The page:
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Tibetan Buddhist dream yoga and the limits of Western Psychology.

  • Author(s): ROSCH, E
  • Editor(s): Hurd, R
  • Bulkeley, K
  • et al.
Abstract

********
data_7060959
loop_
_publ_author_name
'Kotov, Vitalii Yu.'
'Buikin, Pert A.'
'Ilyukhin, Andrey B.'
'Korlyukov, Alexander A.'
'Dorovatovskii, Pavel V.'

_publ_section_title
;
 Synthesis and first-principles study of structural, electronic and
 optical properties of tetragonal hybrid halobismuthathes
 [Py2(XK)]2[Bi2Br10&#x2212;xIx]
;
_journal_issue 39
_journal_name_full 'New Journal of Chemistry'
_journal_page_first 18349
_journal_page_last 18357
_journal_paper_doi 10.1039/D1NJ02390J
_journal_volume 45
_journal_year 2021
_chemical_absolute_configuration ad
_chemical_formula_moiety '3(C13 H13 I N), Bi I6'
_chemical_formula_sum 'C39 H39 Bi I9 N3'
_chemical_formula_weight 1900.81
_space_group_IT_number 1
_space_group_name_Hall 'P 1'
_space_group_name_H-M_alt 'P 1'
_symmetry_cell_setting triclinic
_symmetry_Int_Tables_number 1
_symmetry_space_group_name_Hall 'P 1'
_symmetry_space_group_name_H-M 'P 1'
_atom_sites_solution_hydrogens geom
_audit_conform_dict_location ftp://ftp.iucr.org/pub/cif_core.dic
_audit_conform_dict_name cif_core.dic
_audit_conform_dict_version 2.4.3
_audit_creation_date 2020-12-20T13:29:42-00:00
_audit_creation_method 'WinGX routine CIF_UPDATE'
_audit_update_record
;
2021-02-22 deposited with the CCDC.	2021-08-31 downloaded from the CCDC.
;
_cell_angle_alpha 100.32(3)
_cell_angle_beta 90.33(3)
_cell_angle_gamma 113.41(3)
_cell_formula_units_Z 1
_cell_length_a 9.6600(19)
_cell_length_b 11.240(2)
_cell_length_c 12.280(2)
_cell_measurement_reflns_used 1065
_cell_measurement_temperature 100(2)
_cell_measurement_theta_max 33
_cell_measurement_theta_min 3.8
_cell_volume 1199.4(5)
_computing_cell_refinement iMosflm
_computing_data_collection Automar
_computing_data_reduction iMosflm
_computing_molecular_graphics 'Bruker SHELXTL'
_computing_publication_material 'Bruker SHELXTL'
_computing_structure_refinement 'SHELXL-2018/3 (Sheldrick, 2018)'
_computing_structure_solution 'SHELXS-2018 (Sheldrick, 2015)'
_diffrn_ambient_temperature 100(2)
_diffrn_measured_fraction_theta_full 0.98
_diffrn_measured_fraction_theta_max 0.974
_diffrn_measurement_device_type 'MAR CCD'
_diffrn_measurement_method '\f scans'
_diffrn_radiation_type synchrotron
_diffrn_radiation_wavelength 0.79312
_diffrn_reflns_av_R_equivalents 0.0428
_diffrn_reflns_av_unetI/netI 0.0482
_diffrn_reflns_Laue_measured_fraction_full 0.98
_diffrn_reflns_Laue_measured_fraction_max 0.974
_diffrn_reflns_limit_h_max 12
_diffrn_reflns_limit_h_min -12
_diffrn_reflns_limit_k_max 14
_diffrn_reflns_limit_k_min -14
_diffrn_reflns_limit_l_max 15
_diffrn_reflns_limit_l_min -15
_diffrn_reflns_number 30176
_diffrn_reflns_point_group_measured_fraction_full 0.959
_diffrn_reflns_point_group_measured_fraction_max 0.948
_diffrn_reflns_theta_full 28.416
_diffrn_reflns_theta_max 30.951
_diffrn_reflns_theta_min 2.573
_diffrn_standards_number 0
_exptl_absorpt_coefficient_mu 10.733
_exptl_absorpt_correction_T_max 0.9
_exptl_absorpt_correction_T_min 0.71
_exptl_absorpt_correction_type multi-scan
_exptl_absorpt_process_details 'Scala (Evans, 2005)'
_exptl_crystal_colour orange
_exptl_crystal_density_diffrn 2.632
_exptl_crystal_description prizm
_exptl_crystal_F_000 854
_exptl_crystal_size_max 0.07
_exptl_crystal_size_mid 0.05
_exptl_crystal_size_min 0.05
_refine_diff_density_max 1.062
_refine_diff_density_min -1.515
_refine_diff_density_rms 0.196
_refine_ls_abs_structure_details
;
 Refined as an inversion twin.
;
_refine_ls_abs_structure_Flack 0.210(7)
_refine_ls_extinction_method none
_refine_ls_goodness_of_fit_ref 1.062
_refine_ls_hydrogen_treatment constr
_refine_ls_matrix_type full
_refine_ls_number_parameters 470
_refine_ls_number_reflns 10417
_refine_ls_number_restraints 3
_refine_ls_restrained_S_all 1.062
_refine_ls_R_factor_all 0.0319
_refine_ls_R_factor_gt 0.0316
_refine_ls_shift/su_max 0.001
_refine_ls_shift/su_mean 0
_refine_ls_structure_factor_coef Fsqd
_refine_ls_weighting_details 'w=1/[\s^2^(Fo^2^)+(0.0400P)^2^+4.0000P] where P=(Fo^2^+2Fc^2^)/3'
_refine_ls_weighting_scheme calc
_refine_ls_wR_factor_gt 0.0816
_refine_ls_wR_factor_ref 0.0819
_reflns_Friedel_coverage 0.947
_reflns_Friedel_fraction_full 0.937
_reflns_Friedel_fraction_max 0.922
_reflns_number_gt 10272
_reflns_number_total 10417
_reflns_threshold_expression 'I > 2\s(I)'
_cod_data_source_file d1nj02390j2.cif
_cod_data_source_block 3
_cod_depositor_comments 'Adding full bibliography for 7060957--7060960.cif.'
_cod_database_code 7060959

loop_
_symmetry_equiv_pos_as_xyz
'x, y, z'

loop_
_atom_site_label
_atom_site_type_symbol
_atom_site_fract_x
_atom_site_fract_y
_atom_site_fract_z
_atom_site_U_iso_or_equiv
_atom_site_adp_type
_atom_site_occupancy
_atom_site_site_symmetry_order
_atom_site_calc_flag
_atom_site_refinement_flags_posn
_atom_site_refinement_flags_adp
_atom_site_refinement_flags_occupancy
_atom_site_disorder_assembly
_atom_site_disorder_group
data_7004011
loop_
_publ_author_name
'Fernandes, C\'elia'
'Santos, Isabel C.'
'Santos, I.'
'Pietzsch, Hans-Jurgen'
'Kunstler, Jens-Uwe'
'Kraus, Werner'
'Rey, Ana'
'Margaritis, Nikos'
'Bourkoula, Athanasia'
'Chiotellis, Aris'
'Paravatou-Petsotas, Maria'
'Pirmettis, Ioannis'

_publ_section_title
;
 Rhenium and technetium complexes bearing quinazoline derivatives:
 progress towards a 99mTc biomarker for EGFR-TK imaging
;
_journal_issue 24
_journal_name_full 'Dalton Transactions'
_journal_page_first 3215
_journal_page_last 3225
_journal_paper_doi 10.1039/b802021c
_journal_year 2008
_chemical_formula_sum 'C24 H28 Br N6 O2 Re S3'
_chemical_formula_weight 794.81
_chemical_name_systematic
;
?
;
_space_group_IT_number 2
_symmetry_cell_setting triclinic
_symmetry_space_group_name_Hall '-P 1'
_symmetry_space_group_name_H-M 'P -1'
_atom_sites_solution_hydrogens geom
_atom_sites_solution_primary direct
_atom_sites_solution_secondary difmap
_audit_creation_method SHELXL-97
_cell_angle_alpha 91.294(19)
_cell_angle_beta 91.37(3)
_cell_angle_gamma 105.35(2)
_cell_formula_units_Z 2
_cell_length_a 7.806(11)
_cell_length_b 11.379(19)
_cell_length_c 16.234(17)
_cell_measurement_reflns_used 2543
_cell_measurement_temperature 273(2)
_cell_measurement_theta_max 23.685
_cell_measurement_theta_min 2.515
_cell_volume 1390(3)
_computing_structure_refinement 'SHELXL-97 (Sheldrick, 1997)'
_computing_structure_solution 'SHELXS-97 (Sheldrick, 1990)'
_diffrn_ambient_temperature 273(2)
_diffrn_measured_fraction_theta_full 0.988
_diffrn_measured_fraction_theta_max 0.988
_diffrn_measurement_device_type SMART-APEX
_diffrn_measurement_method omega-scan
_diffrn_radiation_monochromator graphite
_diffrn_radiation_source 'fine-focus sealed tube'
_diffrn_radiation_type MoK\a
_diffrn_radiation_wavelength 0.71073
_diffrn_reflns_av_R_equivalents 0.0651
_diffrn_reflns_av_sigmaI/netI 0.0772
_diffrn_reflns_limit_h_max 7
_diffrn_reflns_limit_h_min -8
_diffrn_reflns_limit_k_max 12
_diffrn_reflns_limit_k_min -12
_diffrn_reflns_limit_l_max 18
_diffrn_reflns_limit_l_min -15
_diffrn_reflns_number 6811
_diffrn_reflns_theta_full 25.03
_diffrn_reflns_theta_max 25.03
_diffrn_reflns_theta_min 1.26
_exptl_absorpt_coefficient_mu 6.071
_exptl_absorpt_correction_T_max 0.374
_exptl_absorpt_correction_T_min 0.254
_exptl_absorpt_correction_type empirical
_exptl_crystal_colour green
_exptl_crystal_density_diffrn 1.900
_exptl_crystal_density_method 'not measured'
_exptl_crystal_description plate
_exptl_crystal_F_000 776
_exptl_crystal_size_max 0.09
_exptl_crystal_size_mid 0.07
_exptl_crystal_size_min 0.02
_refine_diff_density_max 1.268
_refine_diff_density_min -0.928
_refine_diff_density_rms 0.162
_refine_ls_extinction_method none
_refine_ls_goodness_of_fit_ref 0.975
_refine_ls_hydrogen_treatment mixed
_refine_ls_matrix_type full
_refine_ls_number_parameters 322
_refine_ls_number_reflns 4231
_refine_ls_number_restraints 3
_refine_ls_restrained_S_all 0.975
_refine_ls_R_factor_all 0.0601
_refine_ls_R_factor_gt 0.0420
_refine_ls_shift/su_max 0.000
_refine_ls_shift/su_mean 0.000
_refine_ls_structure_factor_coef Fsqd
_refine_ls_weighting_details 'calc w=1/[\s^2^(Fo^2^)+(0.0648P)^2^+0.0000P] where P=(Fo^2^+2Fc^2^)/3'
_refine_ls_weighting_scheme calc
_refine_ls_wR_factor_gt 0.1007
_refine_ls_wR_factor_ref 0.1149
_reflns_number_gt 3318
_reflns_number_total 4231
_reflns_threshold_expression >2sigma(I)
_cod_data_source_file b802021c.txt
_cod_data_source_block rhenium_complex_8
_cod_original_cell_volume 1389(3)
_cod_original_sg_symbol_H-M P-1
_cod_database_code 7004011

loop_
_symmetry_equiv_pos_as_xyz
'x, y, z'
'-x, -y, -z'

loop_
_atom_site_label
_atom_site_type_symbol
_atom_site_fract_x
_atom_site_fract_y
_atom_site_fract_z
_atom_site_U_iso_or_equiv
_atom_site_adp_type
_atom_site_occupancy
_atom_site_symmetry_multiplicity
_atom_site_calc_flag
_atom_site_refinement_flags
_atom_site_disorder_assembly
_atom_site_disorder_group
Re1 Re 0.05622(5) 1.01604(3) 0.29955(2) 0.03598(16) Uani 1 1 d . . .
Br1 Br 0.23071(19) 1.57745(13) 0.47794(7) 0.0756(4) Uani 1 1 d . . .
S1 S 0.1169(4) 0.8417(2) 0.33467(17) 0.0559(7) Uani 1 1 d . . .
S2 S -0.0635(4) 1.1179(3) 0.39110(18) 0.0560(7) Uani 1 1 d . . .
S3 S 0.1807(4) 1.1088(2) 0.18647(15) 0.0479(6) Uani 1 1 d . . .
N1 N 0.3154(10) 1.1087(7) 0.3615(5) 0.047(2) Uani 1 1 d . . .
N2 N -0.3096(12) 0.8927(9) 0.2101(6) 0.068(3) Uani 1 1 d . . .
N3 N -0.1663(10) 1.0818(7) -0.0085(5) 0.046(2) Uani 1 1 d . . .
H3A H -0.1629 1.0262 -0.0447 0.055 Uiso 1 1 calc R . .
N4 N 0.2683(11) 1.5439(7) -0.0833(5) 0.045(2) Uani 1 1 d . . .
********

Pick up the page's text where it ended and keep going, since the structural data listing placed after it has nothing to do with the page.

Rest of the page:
Lucid dream, lucid dreamless sleep, and lucid death practices are an inherent part of advanced Tibetan Buddhist meditation. These practices are also relevant to ordinary people because they serve as pointers to aspects of everyday experience that are troubling but unrecognized in the usual non-lucid frame of mind. Using a Vajrayana approach in which the development of the mind of the practitioner is said to mirror the historical developmental of Buddhism, I show: a) How lucid dreaming can ground and make personal some of the basic teachings of early Buddhism and of its later Mahayana forms b) How the yogic perspective in Vajrayana, in which the body is seen as a pattern of energy, is connected to lucidity in sleep and dreams and to experience of the clear light primordial nature, and c) How the stages of sleep and dream are seen to parallel the stages of death and are thus used in dying. Observable phenomena, such as the death samadhi of Tibetan lamas, offer support for the reality of such practices. The final part of the chapter discusses the ways Tibetan Buddhist dream, dreamless sleep, and death practices challenge basic assumptions in Western psychology and neuroscience.

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